Israeli Couscous with Red Chard and Slow Poached Egg
I’ve seen a million recipes for poached eggs, and I’ve found a million ways to F them up. I stirred the water and made a tiny whirlpool vortex for poaching. I’ve added white vinegar. I made cute little Saran wrapped egg packages—and I’ve never been satisfied. I somehow always end up with a raw Rocky Balboa salmonella bomb, or an over cooked hard rock egg.
Luckily, David Chang is obsessed with the perfect poached egg and after thousands of cracked shells, his quasi-Japanese slow poach method is the best and easiest. I’ve taken it a step further and simplified his method. No thermometers needed. This is poaching for the brain dead. You can’t screw it up even if it’s your intention to make a sub-par poached egg. This is un-f’up-able.
4 large eggs at room temperature (or at least not freezing)
2 T butter
1 large onion, sliced thin
4 cloves garlic, grated on microplane
1 bunch Red Chard.
1 C Israeli couscous (the kind that tastes like pasta, not sand)
2 C Vegetable stock
Salt and pepper
Place a steamer basket in the bottom of a large pot. Put the eggs in the basket, and fill the pot ¾ of the way with very hot tap water. Place over one of the little burners on your stove. Heat on the lowest setting for 20 minutes. Then turn the heat off and let the eggs have a warm bath for 25 minutes.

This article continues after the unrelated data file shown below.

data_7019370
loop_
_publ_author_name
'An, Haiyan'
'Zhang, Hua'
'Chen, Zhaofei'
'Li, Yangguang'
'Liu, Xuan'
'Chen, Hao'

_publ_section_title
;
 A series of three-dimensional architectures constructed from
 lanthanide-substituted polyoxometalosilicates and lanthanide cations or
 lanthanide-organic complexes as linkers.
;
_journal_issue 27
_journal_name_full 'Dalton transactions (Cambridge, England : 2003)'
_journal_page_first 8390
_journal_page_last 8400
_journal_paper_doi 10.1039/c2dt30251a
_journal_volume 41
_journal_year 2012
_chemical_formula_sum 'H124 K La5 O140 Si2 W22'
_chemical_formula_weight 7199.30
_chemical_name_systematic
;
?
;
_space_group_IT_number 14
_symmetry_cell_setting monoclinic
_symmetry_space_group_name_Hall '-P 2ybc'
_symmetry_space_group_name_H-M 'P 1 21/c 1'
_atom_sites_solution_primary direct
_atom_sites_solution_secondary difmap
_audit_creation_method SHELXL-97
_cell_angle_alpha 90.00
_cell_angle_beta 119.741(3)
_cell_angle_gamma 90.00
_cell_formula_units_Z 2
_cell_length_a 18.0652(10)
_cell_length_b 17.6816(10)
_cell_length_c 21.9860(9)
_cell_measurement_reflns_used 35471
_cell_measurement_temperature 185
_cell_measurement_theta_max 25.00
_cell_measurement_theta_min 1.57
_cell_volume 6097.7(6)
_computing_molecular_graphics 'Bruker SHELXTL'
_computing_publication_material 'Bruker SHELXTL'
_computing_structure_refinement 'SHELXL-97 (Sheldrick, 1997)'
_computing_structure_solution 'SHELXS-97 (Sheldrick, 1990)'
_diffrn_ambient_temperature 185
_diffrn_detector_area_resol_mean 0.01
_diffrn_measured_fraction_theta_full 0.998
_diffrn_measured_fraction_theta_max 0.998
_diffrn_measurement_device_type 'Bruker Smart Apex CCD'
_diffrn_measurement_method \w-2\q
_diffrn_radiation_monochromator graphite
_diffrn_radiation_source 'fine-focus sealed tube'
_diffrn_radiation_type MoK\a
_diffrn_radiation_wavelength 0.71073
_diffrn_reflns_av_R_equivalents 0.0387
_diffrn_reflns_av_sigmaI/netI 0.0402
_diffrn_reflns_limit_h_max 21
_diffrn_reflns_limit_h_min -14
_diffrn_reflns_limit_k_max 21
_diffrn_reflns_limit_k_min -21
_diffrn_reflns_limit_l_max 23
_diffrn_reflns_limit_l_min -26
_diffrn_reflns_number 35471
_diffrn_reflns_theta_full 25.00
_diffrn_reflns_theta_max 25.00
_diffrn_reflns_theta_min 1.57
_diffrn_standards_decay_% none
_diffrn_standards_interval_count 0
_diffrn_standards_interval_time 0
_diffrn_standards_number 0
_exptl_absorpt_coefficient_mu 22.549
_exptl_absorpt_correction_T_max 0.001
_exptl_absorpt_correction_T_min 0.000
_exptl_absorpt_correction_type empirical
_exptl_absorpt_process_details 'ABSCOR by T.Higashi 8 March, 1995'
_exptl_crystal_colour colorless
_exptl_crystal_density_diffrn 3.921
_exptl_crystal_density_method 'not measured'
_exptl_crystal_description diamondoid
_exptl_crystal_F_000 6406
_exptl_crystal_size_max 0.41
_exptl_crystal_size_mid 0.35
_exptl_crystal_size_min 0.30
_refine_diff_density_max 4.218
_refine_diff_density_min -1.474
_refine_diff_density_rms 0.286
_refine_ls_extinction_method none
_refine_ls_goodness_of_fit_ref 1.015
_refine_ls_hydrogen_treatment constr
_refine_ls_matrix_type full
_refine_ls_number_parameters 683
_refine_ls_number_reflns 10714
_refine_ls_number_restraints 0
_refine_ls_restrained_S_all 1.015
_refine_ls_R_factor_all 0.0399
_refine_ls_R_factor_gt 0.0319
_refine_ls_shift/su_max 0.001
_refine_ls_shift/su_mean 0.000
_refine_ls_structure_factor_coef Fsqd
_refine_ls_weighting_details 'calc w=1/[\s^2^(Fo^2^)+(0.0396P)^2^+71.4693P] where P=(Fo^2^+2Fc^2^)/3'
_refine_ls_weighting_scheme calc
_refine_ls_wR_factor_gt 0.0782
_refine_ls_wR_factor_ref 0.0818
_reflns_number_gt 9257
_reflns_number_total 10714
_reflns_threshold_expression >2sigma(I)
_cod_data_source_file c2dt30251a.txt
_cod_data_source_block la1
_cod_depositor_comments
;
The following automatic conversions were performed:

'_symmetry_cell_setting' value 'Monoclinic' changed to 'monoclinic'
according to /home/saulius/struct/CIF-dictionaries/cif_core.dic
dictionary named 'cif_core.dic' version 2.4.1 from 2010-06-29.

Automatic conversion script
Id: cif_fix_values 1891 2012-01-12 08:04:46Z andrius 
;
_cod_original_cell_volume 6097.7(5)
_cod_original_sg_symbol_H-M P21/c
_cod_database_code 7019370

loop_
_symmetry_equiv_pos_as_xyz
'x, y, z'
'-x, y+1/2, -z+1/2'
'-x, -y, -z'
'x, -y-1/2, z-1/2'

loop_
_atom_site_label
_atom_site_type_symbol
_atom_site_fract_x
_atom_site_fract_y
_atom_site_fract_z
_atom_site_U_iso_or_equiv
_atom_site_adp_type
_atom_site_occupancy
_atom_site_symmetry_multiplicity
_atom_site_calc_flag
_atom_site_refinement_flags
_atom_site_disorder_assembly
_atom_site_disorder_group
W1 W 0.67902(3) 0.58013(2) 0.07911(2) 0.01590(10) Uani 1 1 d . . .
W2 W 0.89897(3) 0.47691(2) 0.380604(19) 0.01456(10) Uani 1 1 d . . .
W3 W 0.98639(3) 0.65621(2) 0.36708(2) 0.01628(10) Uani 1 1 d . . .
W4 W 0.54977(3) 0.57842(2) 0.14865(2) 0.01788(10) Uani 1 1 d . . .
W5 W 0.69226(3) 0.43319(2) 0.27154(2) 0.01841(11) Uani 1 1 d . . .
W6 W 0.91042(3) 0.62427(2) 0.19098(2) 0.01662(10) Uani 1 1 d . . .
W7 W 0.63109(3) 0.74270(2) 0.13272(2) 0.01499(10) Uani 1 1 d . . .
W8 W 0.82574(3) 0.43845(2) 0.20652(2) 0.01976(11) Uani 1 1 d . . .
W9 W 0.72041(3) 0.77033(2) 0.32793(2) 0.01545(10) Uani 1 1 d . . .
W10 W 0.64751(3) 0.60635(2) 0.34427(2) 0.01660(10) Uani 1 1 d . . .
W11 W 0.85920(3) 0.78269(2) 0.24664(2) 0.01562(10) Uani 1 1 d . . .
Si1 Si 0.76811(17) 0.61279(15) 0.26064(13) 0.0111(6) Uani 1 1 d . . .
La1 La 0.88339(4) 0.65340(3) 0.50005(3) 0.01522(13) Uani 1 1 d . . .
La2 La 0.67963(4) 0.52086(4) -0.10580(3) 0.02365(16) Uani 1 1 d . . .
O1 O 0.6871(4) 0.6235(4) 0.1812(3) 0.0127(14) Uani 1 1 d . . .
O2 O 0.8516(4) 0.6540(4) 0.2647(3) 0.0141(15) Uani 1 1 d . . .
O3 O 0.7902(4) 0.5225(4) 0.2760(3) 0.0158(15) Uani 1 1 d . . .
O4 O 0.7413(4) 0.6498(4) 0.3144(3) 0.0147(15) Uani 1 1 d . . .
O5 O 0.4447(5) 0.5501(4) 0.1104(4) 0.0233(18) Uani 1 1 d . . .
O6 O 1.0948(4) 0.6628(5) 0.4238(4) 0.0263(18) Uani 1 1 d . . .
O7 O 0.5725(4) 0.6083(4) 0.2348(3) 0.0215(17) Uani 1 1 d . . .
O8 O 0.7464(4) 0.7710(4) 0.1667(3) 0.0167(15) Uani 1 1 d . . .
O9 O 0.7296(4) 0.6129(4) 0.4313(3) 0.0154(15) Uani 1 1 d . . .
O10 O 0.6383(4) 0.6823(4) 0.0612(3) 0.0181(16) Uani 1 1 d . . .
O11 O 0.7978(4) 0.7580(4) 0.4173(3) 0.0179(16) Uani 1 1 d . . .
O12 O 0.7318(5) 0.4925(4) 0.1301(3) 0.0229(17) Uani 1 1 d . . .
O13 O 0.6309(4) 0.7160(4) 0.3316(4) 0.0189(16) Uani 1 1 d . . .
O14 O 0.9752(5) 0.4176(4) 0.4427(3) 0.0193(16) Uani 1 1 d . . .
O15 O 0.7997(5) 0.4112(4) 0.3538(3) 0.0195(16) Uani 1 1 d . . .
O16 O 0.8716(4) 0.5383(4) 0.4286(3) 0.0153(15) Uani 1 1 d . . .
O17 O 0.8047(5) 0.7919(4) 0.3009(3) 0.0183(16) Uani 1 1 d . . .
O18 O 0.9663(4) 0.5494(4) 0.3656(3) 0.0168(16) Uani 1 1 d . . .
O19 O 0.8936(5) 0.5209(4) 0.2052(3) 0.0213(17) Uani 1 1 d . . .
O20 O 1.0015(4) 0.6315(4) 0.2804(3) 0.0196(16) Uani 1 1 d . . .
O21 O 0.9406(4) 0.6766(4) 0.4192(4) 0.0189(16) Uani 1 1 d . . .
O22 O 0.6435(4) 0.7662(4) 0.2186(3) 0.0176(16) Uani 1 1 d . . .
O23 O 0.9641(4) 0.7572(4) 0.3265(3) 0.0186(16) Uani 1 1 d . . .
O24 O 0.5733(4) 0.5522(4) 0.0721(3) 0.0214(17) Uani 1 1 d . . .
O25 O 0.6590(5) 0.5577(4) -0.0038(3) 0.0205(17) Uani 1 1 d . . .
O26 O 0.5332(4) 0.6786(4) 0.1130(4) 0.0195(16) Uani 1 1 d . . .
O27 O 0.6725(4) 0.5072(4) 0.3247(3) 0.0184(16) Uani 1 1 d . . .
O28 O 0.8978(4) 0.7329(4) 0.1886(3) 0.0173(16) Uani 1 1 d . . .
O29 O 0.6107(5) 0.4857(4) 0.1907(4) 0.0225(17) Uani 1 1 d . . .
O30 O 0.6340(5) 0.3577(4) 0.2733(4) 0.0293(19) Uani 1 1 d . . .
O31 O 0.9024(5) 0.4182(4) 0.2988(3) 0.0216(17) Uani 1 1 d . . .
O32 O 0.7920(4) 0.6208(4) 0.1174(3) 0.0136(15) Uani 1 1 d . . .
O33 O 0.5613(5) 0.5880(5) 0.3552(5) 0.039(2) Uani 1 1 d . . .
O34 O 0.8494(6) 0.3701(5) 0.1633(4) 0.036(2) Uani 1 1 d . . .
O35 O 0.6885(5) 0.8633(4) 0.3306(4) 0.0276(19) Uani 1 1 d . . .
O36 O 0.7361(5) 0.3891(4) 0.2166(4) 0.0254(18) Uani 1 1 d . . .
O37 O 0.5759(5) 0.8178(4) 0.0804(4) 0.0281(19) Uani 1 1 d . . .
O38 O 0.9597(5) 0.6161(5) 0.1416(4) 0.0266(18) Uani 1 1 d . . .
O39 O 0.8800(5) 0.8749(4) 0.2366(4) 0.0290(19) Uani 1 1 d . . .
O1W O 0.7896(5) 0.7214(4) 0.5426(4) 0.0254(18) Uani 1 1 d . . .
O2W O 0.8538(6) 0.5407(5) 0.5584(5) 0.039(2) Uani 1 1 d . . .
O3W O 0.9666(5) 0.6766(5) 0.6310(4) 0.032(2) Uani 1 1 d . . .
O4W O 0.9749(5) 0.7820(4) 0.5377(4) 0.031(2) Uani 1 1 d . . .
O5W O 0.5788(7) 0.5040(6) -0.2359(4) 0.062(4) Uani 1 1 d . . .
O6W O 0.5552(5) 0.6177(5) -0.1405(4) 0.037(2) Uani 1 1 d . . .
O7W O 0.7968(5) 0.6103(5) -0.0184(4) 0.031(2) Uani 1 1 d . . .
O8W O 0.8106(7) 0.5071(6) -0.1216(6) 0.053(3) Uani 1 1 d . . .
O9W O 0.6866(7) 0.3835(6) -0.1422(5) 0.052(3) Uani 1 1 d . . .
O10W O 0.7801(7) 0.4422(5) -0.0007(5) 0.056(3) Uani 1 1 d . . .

Meanwhile, melt the butter in a medium saucepan over med-high heat. Add the onion, garlic and a punch of salt. Stir well and turn the heat a little higher.
Remove the stems off of the chard and slice into small pieces. Add them to the onion mixture and stir. Chop the rest of the chard and add to the mix.
The onions should be fragrant and brown-ish. If the aren’t, wait until they are, then add the couscous. Stir and cook for one minute.
Add the stock. Cover, bring to a boil, reduce to the lowest heat, and cook for 10 minutes. Then turn off the heat and let sit for 5 minutes. Taste and adjust seasoning if needed.
Divide the couscous into 4 bowls or plates.
Crack the eggs, one at a time into a small cup, then place an egg on top the couscous.
Crack some pepper on the egg.
Eat it. But first, break apart the egg and let the yolk make the perfect sauce.